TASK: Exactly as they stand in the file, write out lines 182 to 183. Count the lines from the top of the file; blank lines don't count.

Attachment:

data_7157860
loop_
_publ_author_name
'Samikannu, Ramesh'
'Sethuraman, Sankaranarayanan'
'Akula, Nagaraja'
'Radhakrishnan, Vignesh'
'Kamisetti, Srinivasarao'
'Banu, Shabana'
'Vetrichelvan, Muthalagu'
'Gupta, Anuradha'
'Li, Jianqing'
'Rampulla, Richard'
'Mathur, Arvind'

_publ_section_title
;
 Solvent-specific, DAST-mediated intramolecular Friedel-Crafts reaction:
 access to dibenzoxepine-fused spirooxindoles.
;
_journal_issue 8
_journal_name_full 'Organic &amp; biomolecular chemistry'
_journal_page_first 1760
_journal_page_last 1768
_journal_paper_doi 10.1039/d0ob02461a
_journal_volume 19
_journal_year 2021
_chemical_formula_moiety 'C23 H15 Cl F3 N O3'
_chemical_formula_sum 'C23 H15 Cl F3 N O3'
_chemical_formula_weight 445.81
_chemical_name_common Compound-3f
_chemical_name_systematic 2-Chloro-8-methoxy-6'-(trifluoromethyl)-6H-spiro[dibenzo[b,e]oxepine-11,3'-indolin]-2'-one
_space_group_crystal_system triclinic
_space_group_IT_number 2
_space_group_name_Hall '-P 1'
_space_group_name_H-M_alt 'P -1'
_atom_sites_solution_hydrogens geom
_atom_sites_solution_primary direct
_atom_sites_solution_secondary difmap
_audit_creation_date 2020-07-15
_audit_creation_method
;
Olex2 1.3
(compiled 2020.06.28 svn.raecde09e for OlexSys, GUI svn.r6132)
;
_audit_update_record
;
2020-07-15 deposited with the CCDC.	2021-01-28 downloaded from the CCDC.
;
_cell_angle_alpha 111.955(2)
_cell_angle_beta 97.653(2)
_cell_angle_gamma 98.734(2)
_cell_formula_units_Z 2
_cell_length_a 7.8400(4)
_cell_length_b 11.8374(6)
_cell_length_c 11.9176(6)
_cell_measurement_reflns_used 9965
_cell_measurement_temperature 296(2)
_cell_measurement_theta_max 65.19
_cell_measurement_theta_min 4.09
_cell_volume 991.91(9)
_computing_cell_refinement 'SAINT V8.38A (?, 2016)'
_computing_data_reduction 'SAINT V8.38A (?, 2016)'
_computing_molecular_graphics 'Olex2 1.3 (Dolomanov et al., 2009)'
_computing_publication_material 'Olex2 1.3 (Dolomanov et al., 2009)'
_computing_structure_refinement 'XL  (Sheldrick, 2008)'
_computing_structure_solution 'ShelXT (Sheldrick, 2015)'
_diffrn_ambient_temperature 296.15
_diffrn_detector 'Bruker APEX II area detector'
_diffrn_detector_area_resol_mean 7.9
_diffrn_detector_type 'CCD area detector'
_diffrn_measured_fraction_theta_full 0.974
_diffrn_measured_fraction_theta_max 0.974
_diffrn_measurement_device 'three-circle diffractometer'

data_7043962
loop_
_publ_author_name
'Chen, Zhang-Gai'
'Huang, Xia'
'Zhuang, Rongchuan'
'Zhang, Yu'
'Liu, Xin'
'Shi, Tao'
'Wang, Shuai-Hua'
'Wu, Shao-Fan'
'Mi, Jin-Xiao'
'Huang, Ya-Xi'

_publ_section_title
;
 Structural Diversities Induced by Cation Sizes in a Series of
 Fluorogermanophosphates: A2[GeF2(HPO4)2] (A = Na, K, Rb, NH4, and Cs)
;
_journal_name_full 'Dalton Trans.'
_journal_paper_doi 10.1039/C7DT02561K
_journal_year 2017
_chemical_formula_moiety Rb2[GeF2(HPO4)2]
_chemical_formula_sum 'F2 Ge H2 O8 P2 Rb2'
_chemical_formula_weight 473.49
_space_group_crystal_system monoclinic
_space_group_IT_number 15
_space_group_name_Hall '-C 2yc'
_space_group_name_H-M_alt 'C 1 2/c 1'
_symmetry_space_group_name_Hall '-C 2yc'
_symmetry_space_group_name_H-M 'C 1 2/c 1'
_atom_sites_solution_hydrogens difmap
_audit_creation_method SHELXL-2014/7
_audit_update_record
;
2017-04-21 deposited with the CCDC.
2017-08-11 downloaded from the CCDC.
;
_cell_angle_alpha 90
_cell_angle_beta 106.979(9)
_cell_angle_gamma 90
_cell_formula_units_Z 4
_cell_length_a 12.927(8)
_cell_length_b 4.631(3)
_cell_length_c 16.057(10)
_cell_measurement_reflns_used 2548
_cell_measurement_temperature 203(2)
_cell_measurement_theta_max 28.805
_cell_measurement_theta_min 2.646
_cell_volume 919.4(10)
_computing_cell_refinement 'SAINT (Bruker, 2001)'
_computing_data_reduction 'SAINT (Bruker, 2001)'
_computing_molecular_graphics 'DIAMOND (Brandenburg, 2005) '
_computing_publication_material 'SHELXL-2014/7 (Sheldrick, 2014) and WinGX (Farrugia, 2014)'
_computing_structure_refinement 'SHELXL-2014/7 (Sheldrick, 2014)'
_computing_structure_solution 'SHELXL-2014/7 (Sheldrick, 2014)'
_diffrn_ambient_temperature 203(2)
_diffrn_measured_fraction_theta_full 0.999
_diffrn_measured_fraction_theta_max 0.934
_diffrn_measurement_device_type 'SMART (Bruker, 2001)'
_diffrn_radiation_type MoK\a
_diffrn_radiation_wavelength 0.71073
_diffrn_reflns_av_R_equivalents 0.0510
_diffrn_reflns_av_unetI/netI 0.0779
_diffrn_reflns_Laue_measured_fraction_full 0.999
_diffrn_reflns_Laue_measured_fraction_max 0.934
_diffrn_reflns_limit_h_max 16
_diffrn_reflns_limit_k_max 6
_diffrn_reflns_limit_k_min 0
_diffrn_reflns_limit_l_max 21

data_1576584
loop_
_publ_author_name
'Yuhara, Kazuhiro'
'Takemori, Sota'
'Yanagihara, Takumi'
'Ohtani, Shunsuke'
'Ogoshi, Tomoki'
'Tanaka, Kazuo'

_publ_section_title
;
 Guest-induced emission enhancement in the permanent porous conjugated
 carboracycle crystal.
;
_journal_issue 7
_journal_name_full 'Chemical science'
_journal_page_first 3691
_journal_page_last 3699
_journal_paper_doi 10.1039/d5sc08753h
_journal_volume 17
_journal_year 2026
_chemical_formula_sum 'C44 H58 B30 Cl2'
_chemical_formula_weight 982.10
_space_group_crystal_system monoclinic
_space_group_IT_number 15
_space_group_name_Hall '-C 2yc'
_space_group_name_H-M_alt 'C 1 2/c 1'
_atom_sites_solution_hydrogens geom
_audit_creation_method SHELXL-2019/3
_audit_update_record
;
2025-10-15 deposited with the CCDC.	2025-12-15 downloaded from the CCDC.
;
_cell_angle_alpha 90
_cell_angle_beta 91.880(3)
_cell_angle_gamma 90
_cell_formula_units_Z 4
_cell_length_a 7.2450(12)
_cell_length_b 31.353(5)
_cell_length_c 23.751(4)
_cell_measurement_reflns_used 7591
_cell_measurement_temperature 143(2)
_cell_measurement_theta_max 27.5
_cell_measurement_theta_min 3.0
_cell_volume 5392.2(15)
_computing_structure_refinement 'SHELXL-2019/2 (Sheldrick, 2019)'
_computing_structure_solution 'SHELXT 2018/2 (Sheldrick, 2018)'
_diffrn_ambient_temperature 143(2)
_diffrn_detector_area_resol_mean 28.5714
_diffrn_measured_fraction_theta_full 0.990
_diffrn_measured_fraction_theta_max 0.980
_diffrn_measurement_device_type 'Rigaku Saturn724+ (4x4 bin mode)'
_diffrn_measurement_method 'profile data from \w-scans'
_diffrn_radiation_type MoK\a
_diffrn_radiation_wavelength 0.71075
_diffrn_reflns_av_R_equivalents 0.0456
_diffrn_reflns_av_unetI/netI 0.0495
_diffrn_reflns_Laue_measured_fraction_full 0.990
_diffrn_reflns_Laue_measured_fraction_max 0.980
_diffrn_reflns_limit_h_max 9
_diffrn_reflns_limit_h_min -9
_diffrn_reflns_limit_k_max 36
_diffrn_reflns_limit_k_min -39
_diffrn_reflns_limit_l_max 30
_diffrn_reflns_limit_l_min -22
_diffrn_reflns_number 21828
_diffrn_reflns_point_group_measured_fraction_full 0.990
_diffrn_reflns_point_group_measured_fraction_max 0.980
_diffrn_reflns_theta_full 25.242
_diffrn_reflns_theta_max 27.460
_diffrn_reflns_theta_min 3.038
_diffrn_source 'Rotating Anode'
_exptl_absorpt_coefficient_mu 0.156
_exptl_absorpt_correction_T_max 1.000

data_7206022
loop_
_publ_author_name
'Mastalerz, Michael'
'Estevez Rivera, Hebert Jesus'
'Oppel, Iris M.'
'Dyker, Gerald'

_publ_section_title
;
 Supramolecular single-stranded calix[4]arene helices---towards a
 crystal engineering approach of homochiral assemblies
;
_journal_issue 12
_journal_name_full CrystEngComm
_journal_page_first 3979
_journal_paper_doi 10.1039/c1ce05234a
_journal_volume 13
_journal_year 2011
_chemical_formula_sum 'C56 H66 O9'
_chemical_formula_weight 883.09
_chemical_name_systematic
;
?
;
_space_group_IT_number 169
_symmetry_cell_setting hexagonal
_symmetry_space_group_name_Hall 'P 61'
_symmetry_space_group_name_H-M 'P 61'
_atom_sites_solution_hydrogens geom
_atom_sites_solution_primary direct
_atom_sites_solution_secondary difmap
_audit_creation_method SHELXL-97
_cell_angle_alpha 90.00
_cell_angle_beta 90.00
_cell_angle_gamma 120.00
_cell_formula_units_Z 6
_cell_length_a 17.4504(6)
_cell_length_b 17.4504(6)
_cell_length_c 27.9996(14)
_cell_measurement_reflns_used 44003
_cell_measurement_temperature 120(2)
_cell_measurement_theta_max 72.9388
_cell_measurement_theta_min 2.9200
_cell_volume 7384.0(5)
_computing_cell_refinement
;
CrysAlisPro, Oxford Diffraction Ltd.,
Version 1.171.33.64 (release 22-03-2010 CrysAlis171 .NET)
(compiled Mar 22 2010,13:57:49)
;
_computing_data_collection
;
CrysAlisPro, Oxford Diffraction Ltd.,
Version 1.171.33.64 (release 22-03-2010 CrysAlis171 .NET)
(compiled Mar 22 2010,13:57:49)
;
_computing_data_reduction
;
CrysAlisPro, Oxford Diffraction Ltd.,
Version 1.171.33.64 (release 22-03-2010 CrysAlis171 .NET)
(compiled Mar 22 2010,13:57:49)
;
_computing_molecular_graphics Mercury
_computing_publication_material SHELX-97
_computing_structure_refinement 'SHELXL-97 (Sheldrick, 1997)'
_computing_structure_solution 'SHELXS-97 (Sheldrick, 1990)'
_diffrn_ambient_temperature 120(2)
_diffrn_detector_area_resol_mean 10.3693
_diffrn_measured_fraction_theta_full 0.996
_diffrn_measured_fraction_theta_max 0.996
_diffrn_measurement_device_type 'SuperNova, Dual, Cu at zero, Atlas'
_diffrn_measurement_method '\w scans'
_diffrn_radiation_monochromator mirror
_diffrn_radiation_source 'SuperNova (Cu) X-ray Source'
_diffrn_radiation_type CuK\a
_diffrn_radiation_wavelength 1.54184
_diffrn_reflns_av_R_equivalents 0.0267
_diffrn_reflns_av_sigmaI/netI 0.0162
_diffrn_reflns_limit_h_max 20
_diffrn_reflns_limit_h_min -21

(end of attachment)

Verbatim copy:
_cell_length_c 23.751(4)
_cell_measurement_reflns_used 7591